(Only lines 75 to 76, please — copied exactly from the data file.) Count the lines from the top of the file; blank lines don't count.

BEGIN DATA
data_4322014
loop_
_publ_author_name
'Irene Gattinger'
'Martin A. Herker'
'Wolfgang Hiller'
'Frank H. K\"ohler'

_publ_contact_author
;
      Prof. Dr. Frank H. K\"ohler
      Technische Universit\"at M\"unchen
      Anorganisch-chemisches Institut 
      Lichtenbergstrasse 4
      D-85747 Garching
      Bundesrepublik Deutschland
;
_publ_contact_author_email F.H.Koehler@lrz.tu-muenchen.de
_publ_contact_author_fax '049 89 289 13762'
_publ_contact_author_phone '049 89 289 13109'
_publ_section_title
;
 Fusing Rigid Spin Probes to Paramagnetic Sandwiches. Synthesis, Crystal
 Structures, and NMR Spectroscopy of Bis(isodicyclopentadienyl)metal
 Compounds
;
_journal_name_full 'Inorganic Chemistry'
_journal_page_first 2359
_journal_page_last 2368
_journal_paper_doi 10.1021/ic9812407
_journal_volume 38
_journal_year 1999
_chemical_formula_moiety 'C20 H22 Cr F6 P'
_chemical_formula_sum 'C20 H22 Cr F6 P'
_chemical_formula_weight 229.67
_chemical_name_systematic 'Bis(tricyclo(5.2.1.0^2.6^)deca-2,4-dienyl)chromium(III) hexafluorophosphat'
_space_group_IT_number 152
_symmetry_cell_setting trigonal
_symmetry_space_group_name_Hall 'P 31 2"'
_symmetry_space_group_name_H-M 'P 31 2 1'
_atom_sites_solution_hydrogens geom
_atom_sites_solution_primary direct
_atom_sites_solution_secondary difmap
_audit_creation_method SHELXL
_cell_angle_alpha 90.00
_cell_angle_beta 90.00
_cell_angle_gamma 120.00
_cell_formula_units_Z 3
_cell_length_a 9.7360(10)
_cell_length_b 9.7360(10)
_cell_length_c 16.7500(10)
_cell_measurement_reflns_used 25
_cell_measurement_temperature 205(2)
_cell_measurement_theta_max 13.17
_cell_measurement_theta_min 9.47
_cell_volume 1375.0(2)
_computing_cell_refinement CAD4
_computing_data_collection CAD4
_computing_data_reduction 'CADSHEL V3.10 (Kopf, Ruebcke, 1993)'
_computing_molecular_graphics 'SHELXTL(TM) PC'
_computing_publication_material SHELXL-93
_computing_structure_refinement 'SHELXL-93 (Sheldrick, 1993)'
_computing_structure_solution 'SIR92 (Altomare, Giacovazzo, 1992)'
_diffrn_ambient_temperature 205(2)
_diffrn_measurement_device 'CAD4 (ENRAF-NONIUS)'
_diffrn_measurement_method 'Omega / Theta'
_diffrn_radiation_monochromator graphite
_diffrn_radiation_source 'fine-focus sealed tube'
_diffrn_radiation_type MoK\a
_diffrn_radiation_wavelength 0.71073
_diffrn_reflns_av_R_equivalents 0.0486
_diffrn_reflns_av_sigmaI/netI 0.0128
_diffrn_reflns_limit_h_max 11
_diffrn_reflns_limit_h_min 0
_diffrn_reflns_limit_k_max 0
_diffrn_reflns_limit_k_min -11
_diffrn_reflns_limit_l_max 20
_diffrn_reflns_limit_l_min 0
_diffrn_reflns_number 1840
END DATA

_diffrn_reflns_limit_k_min -11
_diffrn_reflns_limit_l_max 20